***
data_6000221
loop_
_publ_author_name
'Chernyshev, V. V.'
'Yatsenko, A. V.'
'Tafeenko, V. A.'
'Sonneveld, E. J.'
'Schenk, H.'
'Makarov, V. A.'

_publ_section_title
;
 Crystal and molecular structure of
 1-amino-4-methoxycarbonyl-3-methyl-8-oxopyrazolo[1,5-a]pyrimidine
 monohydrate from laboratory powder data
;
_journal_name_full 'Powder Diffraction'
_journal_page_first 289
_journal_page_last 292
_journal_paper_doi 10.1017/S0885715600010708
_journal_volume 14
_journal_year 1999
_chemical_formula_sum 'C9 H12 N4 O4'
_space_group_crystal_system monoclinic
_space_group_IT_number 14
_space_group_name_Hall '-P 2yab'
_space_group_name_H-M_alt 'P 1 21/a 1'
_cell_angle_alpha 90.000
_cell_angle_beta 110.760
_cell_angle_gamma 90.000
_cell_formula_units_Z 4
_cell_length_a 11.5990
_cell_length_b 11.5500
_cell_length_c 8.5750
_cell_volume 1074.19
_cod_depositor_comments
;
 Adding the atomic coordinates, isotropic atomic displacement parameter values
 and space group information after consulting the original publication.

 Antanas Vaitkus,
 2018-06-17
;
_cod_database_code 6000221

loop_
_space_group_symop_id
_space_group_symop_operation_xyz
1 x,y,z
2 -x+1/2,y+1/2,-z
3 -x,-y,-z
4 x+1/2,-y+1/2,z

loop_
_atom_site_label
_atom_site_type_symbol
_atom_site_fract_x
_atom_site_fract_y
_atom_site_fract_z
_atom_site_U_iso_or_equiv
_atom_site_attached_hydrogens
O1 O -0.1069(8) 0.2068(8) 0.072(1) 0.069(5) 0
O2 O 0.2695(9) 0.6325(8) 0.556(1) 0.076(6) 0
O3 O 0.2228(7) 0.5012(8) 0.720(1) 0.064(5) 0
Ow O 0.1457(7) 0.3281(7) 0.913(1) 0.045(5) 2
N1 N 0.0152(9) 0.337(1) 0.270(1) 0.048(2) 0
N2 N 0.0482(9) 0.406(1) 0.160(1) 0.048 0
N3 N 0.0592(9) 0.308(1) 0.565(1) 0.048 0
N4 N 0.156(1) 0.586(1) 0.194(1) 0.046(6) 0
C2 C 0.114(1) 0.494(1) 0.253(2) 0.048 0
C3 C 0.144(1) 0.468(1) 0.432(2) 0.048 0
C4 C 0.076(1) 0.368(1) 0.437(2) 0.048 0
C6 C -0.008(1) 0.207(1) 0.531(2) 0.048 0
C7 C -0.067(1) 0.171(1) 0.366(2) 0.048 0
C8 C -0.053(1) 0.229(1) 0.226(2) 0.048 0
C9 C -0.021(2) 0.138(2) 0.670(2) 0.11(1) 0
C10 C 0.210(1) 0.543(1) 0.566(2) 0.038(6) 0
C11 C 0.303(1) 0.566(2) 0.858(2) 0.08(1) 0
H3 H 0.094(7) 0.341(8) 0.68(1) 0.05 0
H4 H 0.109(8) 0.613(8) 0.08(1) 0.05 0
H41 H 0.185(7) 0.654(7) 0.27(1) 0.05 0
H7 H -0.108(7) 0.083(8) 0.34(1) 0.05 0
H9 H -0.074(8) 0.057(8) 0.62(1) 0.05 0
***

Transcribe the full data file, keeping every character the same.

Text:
data_6000221
loop_
_publ_author_name
'Chernyshev, V. V.'
'Yatsenko, A. V.'
'Tafeenko, V. A.'
'Sonneveld, E. J.'
'Schenk, H.'
'Makarov, V. A.'

_publ_section_title
;
 Crystal and molecular structure of
 1-amino-4-methoxycarbonyl-3-methyl-8-oxopyrazolo[1,5-a]pyrimidine
 monohydrate from laboratory powder data
;
_journal_name_full 'Powder Diffraction'
_journal_page_first 289
_journal_page_last 292
_journal_paper_doi 10.1017/S0885715600010708
_journal_volume 14
_journal_year 1999
_chemical_formula_sum 'C9 H12 N4 O4'
_space_group_crystal_system monoclinic
_space_group_IT_number 14
_space_group_name_Hall '-P 2yab'
_space_group_name_H-M_alt 'P 1 21/a 1'
_cell_angle_alpha 90.000
_cell_angle_beta 110.760
_cell_angle_gamma 90.000
_cell_formula_units_Z 4
_cell_length_a 11.5990
_cell_length_b 11.5500
_cell_length_c 8.5750
_cell_volume 1074.19
_cod_depositor_comments
;
 Adding the atomic coordinates, isotropic atomic displacement parameter values
 and space group information after consulting the original publication.

 Antanas Vaitkus,
 2018-06-17
;
_cod_database_code 6000221

loop_
_space_group_symop_id
_space_group_symop_operation_xyz
1 x,y,z
2 -x+1/2,y+1/2,-z
3 -x,-y,-z
4 x+1/2,-y+1/2,z

loop_
_atom_site_label
_atom_site_type_symbol
_atom_site_fract_x
_atom_site_fract_y
_atom_site_fract_z
_atom_site_U_iso_or_equiv
_atom_site_attached_hydrogens
O1 O -0.1069(8) 0.2068(8) 0.072(1) 0.069(5) 0
O2 O 0.2695(9) 0.6325(8) 0.556(1) 0.076(6) 0
O3 O 0.2228(7) 0.5012(8) 0.720(1) 0.064(5) 0
Ow O 0.1457(7) 0.3281(7) 0.913(1) 0.045(5) 2
N1 N 0.0152(9) 0.337(1) 0.270(1) 0.048(2) 0
N2 N 0.0482(9) 0.406(1) 0.160(1) 0.048 0
N3 N 0.0592(9) 0.308(1) 0.565(1) 0.048 0
N4 N 0.156(1) 0.586(1) 0.194(1) 0.046(6) 0
C2 C 0.114(1) 0.494(1) 0.253(2) 0.048 0
C3 C 0.144(1) 0.468(1) 0.432(2) 0.048 0
C4 C 0.076(1) 0.368(1) 0.437(2) 0.048 0
C6 C -0.008(1) 0.207(1) 0.531(2) 0.048 0
C7 C -0.067(1) 0.171(1) 0.366(2) 0.048 0
C8 C -0.053(1) 0.229(1) 0.226(2) 0.048 0
C9 C -0.021(2) 0.138(2) 0.670(2) 0.11(1) 0
C10 C 0.210(1) 0.543(1) 0.566(2) 0.038(6) 0
C11 C 0.303(1) 0.566(2) 0.858(2) 0.08(1) 0
H3 H 0.094(7) 0.341(8) 0.68(1) 0.05 0
H4 H 0.109(8) 0.613(8) 0.08(1) 0.05 0
H41 H 0.185(7) 0.654(7) 0.27(1) 0.05 0
H7 H -0.108(7) 0.083(8) 0.34(1) 0.05 0
H9 H -0.074(8) 0.057(8) 0.62(1) 0.05 0